The prostate is a mass of gland-like tissue that also includes muscle and fibrous tissue. It is located under the bladder and in front of the rectum in males. Although the prostate is not part of the urinary tract, it plays a major role in normal urine flow because the urethra, the tube that runs from the bladder and through the penis to allow urine to flow, runs through the prostate. The prostate performs many vital functions within the male reproductive system.
The prostate gland is responsible for secreting approximately 1/3 of the fluid in the semen a man ejaculates, according to PSA Rising. The fluid secreted by the prostate is added to the semen as the ejaculate travels through the portion of the urethra in the prostate.
The prostate fluid is an important part of the semen because it protects and nourishes the sperm. A woman’s reproductive environment is very acidic which is deadly to sperm. The fluid in the semen is alkaline, or basic, which protects the sperm from the acid. The fluid secreted by the prostate is rich in calcium, zinc, citric acid and albumin and gives the semen its milky appearance.
The prostate gland is responsible for helping to control the flow of fluids. Since both semen and urine travel through the urethra, each must be controlled so that they are not mixed together. During ejaculation, the sperm that have been waiting in the epididymis, a coiled tube that connects to the testes where the sperm are produced, travel through the portion of the urethra in the prostate. At that point the muscle of the prostate contracts and pinches the duct leading to the bladder. This action helps to keep the semen free from urine, as described in PSA Rising, and expels the ejaculate through the urethra.
The prostate is responsible for producing a protein known as PSA, or prostate specific antigen. This protein is important in many respects. Doctors can perform a PSA blood test to determine the level of protein in the blood. This is a prostate cancer early detection tool that is often used in conjunction with the DRE (digital rectal exam).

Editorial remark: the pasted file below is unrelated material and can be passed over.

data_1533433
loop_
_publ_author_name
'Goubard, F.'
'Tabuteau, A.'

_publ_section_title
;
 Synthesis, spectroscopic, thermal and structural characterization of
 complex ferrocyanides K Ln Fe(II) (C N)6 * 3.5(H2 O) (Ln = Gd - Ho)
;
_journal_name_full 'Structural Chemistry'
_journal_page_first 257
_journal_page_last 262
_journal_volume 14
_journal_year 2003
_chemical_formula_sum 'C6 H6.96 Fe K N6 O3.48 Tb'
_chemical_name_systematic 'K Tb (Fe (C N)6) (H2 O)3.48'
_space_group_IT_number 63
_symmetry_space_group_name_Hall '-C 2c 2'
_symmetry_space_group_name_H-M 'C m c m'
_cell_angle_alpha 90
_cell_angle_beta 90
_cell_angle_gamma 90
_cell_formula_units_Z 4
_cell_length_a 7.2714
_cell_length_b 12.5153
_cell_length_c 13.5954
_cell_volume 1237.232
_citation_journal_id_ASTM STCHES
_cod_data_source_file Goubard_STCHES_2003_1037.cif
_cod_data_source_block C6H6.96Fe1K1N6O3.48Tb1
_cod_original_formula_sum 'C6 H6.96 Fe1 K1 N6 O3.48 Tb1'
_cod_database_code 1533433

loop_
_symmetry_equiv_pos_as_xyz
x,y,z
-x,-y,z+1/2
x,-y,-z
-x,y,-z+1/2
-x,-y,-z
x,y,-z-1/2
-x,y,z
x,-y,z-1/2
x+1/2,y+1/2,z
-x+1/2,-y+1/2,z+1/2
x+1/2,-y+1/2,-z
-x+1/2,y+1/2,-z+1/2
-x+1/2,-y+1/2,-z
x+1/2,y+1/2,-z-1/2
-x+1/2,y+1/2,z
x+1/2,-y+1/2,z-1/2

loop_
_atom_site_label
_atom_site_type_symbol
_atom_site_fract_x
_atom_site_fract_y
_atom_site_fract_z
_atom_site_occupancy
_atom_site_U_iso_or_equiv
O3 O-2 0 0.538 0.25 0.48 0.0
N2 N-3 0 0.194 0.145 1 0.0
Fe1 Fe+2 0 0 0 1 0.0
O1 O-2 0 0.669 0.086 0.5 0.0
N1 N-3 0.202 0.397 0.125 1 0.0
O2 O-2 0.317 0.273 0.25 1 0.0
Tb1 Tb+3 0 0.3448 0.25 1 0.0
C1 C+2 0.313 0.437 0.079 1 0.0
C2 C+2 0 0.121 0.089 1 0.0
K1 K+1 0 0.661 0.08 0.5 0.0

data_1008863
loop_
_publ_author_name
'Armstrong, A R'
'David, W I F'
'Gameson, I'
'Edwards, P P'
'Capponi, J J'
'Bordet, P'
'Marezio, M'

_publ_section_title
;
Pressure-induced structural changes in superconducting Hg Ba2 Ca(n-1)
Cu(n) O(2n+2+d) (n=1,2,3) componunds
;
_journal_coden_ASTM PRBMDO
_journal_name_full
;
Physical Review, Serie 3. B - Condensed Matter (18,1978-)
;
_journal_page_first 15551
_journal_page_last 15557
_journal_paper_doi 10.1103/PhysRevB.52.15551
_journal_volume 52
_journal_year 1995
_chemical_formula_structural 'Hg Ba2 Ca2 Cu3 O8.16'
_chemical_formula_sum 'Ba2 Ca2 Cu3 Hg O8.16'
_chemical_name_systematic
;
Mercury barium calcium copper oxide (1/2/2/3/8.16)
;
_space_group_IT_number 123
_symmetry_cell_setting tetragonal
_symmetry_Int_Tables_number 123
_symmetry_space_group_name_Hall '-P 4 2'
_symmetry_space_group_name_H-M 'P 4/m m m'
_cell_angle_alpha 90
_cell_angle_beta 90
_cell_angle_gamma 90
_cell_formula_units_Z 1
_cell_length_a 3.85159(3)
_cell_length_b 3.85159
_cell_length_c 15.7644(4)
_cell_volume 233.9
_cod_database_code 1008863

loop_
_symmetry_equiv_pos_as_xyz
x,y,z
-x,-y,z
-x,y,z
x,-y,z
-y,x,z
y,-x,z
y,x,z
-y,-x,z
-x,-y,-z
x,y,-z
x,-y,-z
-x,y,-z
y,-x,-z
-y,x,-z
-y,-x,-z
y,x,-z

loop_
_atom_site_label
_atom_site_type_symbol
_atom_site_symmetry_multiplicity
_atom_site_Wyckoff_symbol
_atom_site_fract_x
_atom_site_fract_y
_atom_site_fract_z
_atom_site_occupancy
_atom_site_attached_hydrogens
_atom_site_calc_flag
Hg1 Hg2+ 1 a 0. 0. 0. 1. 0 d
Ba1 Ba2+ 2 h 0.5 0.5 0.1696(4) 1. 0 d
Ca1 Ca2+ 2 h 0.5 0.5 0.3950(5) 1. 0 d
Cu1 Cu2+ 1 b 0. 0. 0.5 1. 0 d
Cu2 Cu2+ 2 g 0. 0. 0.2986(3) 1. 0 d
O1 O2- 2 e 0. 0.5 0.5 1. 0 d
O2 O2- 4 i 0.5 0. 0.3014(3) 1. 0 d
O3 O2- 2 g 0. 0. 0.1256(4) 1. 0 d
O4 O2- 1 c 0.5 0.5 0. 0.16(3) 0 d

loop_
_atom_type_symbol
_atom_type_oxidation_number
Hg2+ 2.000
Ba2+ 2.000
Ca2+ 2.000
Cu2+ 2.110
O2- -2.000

In addition, PSA plays an important role in reproduction. During sexual intercourse when a man ejaculates the semen travels through the vagina to the cervix. Once at the cervix a clotting enzyme secreted in the fluid from the seminal vesicles helps to ‘glue’ the semen in place. The PSA protein dissolves that clot allowing the sperm to break free and enter the cervix to make their way to the egg.
Massaging the prostate gland can enhance male sexual pleasure. The prostate is actually known as the man’s G–spot, according to the Online Self-Improvement Encyclopedia. Prostate stimulation through the rectum can release emotional and physical stress and provide an erotic experience. In fact, an orgasm obtained utilizing prostate stimulation can be up to 400 percent stronger than a typical orgasm, as reported by the Online Self-Improvement Encyclopedia.
About this Author
Stephanie Chandler is a freelance writer whose master’s degree in biomedical science and over 15 years’ experience in the scientific and pharmaceutical professions provide her with the knowledge to contribute to health topics. Chandler has been writing for corporations and small businesses since 1991. In addition to writing scientific papers and procedures, her articles are published on LIVESTRONG.com, eHow, Overstock.com and Helium.com.